Talking to myself won't help my GPA, and all of my friends are imaginary
September 12, 2016 6:40 PM   Subscribe

I'm a lone rhino in an online Communications survey course. The prof wants us to discuss conversations that we have. In short, I converse with no one. Whaddo I do?

Hi, Bunch of Smart People-
I'm really at a loss. I'm recently divorced, kidless, have moved to another city, and have severed ties with most of my past- especially the recent past. I work remotely, too. And, for reasons I haven't totally discerned and therefore fixed yet, I creep people right the fuck out. So I have no friends. Overall I don't acknowledge this right now since most of my experience with this 'interaction' stuff has been negative, and I'd like to focus on finishing my degree. But, for this class, I have seriously entertained filling out an RPG character sheet to create an imaginary friend just to get through this. But if I do this, everything I say for these kinds of questions will be A COMPLETE LIE. Will this come back to bite me? I admit I'm feeling resentful enough for this to not bother me much. But are there consequences I'm not considering? Please help a frequent lurker and occasional drunk poster. I promise I'll send MF money. Thanks for any advice-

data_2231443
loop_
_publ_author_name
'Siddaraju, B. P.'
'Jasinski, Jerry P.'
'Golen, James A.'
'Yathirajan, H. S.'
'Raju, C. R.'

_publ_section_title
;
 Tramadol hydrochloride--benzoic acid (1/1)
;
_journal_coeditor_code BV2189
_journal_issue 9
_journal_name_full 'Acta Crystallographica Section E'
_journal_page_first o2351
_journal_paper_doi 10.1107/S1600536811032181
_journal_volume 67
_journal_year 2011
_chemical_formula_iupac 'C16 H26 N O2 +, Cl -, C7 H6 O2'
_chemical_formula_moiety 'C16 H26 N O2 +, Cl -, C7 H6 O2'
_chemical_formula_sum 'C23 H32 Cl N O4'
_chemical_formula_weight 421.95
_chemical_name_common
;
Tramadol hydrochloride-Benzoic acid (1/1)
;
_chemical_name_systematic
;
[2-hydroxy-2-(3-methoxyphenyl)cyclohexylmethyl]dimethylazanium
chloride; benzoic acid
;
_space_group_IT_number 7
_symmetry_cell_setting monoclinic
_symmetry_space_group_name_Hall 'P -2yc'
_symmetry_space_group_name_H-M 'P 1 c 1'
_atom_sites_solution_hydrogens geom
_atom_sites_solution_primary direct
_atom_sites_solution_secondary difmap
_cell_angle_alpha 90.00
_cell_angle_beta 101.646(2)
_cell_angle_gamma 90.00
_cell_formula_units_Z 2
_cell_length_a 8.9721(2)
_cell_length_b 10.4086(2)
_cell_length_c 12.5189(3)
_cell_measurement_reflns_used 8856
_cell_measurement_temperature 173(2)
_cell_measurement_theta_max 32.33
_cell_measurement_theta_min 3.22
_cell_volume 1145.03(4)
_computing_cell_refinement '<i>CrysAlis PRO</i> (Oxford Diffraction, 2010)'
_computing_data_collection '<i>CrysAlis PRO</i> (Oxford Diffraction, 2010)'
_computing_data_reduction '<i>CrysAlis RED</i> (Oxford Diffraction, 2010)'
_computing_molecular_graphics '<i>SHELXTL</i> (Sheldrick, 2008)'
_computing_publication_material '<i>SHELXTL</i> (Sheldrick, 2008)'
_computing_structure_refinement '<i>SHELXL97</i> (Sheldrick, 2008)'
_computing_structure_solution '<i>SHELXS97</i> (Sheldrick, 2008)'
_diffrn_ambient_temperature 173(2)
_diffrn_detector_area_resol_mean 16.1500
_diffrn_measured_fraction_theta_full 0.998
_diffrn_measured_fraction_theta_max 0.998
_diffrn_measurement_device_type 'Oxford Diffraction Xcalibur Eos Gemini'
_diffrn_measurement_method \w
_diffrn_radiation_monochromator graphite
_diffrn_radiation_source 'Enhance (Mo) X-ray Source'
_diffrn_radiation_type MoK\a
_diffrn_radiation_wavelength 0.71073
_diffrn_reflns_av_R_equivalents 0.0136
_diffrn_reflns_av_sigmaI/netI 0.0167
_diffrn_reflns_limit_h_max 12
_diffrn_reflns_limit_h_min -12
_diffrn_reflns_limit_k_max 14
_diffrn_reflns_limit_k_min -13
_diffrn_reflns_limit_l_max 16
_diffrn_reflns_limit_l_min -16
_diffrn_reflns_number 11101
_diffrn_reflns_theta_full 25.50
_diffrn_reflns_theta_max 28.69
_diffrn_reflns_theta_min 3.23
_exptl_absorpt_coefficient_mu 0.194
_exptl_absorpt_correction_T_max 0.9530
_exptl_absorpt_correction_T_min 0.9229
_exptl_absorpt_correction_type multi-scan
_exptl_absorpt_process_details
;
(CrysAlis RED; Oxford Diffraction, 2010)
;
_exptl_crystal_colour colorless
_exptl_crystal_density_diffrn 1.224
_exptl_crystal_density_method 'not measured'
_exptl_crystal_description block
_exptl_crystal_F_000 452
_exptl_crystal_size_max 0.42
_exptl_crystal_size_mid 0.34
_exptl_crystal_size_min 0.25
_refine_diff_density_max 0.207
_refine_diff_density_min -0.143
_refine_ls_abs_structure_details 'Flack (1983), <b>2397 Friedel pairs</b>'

posted by JulesER to Education (26 answers total) 1 user marked this as a favorite
Omegle and Chatroulette are online services that connect you with a random fellow user to chat, with video and text-only options. You have to be patient as a lot of people on there are just trying to find someone for cybersex but at least the last time I used them, there were definitely also some people who are just there for friendly chat and talking to people around the world.